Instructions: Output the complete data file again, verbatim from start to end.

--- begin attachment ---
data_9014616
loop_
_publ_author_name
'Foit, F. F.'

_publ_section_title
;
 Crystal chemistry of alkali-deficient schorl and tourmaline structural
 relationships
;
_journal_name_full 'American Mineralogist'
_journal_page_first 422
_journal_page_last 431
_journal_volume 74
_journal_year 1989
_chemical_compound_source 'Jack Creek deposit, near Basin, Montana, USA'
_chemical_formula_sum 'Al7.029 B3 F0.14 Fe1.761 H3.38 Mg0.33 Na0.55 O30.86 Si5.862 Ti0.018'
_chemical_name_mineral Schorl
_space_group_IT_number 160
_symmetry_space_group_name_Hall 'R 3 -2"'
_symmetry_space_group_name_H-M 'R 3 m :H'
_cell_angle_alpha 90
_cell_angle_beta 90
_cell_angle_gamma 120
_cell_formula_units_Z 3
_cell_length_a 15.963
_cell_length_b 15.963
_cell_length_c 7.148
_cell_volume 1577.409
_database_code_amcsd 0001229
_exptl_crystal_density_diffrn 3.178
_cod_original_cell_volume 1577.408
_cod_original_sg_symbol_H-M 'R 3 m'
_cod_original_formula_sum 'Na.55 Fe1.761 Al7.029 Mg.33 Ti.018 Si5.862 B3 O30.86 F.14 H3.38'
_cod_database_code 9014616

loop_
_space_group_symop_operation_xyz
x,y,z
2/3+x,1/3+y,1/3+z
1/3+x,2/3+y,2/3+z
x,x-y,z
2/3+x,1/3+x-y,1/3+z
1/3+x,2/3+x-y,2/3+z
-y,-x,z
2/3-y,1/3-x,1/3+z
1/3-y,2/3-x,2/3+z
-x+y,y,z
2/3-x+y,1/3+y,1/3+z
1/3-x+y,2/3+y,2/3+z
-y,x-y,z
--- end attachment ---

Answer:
data_9014616
loop_
_publ_author_name
'Foit, F. F.'

_publ_section_title
;
 Crystal chemistry of alkali-deficient schorl and tourmaline structural
 relationships
;
_journal_name_full 'American Mineralogist'
_journal_page_first 422
_journal_page_last 431
_journal_volume 74
_journal_year 1989
_chemical_compound_source 'Jack Creek deposit, near Basin, Montana, USA'
_chemical_formula_sum 'Al7.029 B3 F0.14 Fe1.761 H3.38 Mg0.33 Na0.55 O30.86 Si5.862 Ti0.018'
_chemical_name_mineral Schorl
_space_group_IT_number 160
_symmetry_space_group_name_Hall 'R 3 -2"'
_symmetry_space_group_name_H-M 'R 3 m :H'
_cell_angle_alpha 90
_cell_angle_beta 90
_cell_angle_gamma 120
_cell_formula_units_Z 3
_cell_length_a 15.963
_cell_length_b 15.963
_cell_length_c 7.148
_cell_volume 1577.409
_database_code_amcsd 0001229
_exptl_crystal_density_diffrn 3.178
_cod_original_cell_volume 1577.408
_cod_original_sg_symbol_H-M 'R 3 m'
_cod_original_formula_sum 'Na.55 Fe1.761 Al7.029 Mg.33 Ti.018 Si5.862 B3 O30.86 F.14 H3.38'
_cod_database_code 9014616

loop_
_space_group_symop_operation_xyz
x,y,z
2/3+x,1/3+y,1/3+z
1/3+x,2/3+y,2/3+z
x,x-y,z
2/3+x,1/3+x-y,1/3+z
1/3+x,2/3+x-y,2/3+z
-y,-x,z
2/3-y,1/3-x,1/3+z
1/3-y,2/3-x,2/3+z
-x+y,y,z
2/3-x+y,1/3+y,1/3+z
1/3-x+y,2/3+y,2/3+z
-y,x-y,z